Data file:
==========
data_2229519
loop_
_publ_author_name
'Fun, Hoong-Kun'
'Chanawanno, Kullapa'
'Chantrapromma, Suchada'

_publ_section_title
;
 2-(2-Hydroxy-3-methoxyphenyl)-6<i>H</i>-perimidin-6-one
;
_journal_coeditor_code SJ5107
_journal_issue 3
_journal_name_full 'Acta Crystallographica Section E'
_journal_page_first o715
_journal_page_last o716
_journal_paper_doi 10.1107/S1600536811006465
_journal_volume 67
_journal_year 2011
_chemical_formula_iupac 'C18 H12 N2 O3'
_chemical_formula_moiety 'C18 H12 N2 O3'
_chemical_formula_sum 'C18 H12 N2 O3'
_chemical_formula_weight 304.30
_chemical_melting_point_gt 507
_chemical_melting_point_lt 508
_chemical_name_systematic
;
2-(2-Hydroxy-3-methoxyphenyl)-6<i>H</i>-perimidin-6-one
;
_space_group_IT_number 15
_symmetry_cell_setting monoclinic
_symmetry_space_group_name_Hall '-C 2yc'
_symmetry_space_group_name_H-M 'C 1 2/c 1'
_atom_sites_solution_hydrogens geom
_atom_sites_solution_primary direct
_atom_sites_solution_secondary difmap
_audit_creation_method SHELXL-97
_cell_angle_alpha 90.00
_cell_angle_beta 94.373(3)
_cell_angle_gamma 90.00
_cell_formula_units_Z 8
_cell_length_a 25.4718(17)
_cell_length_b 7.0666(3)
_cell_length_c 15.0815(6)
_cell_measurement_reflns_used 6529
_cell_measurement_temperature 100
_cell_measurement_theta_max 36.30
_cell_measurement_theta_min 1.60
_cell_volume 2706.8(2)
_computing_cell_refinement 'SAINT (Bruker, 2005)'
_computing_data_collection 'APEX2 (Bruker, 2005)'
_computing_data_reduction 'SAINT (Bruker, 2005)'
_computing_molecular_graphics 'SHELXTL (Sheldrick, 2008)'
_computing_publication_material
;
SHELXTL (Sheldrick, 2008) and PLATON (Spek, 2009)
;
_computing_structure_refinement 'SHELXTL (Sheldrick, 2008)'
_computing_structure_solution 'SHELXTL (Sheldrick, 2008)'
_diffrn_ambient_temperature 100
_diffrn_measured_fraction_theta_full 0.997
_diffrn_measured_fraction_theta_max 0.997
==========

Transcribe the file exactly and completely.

data_2229519
loop_
_publ_author_name
'Fun, Hoong-Kun'
'Chanawanno, Kullapa'
'Chantrapromma, Suchada'

_publ_section_title
;
 2-(2-Hydroxy-3-methoxyphenyl)-6<i>H</i>-perimidin-6-one
;
_journal_coeditor_code SJ5107
_journal_issue 3
_journal_name_full 'Acta Crystallographica Section E'
_journal_page_first o715
_journal_page_last o716
_journal_paper_doi 10.1107/S1600536811006465
_journal_volume 67
_journal_year 2011
_chemical_formula_iupac 'C18 H12 N2 O3'
_chemical_formula_moiety 'C18 H12 N2 O3'
_chemical_formula_sum 'C18 H12 N2 O3'
_chemical_formula_weight 304.30
_chemical_melting_point_gt 507
_chemical_melting_point_lt 508
_chemical_name_systematic
;
2-(2-Hydroxy-3-methoxyphenyl)-6<i>H</i>-perimidin-6-one
;
_space_group_IT_number 15
_symmetry_cell_setting monoclinic
_symmetry_space_group_name_Hall '-C 2yc'
_symmetry_space_group_name_H-M 'C 1 2/c 1'
_atom_sites_solution_hydrogens geom
_atom_sites_solution_primary direct
_atom_sites_solution_secondary difmap
_audit_creation_method SHELXL-97
_cell_angle_alpha 90.00
_cell_angle_beta 94.373(3)
_cell_angle_gamma 90.00
_cell_formula_units_Z 8
_cell_length_a 25.4718(17)
_cell_length_b 7.0666(3)
_cell_length_c 15.0815(6)
_cell_measurement_reflns_used 6529
_cell_measurement_temperature 100
_cell_measurement_theta_max 36.30
_cell_measurement_theta_min 1.60
_cell_volume 2706.8(2)
_computing_cell_refinement 'SAINT (Bruker, 2005)'
_computing_data_collection 'APEX2 (Bruker, 2005)'
_computing_data_reduction 'SAINT (Bruker, 2005)'
_computing_molecular_graphics 'SHELXTL (Sheldrick, 2008)'
_computing_publication_material
;
SHELXTL (Sheldrick, 2008) and PLATON (Spek, 2009)
;
_computing_structure_refinement 'SHELXTL (Sheldrick, 2008)'
_computing_structure_solution 'SHELXTL (Sheldrick, 2008)'
_diffrn_ambient_temperature 100
_diffrn_measured_fraction_theta_full 0.997
_diffrn_measured_fraction_theta_max 0.997